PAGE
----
I feel that is has been a privilege to have been able to research the Brereton bed hangings for they are not only a wonderful set of early patchworks and interior design of the early nineteenth century but also give a poignant history of a Norfolk family.
Anna Margaretta Lloyd (1756 – 1819) married her first cousin John Brereton on in 1780 and was to make her home at Brinton Hall, near Melton Constable in Norfolk. In the following 20 years she was to know both great happiness and terrible sadness for 5 of her 10 children died, 4 in infancy. It is said that the death of her son John at the age of 14 in 1800 was an event that altered Anna Margaretta’s life forever.
The Rev. William Upjohn in his ‘Testament to Departed Worth’ after Anna Margaretta’s death in 1819 gives some indications of the trauma of this event. He describes how John’s sudden and unexpected death plunged her into an ‘abyss of sorrow’ which nearly destroyed her mind and body. Rev Upjohn attributes her salvation to religion but I believe that the art of patchworking also played a part for we know that the act of designing and making patchwork is known to be therapeutic for those who suffer both mental and physical stress and illness. The very act of stitching gives help to those in need. Additionally the conversation of any group of women who are sitting round a table at their sewing will be wide ranging for the lack of eye contact caused by a concentration on stitch allows women space to air their problems and personal feelings.
The hangings are said to have made been made, from cotton and linen fabrics, between 1801 and 1805. This is a time when elite women such as Anna Margaretta would have had considerable input into home furnishings. Patchwork hangings were not uncommon and would have provided a considerable ‘project’ for any competent needlewoman, particularly someone who wanted something to fill empty time.
The first years of the nineteenth century were a time when cotton and in particular cotton chintz was starting to become widely available. Manufacturers embraced their freedom to trade with enthusiasm and developed new designs, new dye stuffs and new methods of printing for cotton cloth. There is no count of the number of individual fabrics in the hangings but there are certainly a great number of different designs. The family have suggested that visiting friends and family provided fabrics but this seems unlikely unless such people were part of the textile trade. It seems more probable that her husband John used his business interests within the textile trade to access to off cuts and samples and even books of samples for his wife as some of the patches show marks consistent with sample fabrics. In 1792 John is variously described as trader, draper, grocer, tallow chandler, soap boiler and feed factor and we can surmise that he may have returned with fabric on his frequent trips to London.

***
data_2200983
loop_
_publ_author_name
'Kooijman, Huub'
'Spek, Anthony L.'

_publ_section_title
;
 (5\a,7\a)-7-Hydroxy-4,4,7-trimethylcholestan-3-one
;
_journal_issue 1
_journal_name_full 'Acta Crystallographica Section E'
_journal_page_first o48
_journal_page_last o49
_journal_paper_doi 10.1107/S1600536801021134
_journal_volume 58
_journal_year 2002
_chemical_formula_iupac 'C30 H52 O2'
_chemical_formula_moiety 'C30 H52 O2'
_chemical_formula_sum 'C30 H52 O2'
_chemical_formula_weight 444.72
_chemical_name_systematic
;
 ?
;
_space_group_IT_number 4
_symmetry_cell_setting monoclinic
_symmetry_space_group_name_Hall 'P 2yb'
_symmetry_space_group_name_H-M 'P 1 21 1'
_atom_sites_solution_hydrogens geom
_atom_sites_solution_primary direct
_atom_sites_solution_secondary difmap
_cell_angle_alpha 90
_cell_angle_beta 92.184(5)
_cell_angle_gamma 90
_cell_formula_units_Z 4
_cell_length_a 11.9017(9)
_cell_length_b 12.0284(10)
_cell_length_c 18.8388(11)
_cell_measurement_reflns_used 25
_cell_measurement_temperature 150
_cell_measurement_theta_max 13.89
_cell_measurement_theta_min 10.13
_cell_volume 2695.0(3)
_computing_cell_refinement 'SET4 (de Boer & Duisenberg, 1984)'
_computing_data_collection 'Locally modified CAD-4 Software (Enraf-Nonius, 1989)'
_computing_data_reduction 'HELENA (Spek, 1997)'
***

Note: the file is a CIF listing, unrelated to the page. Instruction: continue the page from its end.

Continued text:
In her patchwork Anna Margaretta used a variety of geometric shapes, including hexagons and long, sometimes called ‘coffin’ hexagons, pieced blocks and appliqué. Perhaps most remarkable is her use of ‘broderie perse’ for the baskets of flowers that she frames with wreaths of hexagons. She uses her embroidery skills to create patchwork pictures from lengths of chintz fabric. The researcher can ponder how she learnt this technique. Was her inspiration provided by floral designs on quilted petticoats or had she admired Indian embroideries of the eighteenth century? The hangings are like an early nineteenth century garden for they use a large number of floral fabrics; we see examples of large sun flowers, daffodils, peonies, morning glory, chrysanths, roses and many other flower types. We forget the seasons but marvel in their associations.
It is possible that Anna Margaretta had help in her work. Family history states that Anna Margaretta’s daughter Mary helped her mother and may have even finished the set of hangings after Anna Margaretta’s death. It is true to say that the coverlet does show fabrics that were produced in the late 1820s and 1830s and also exhibits evidence of remodelling. We know also that Anna Margaretta’s sister Elizabeth married her husband’s twin Abel Brereton and that they and two unmarried daughters lived nearby. Whoever the helpers or any subsequent needlewomen were, they reinforce the lasting vision of Anna Margaretta Brereton in providing posterity with a unique set of early bed hangings that represent a full compendium of early nineteenth century chintz fabrics.
Additionally as Rev. William Upjohn writes of Anna Margaretta, we must ‘cherish her memory as a bright example of cheerful godliness’ and ‘imitate her example in everything’.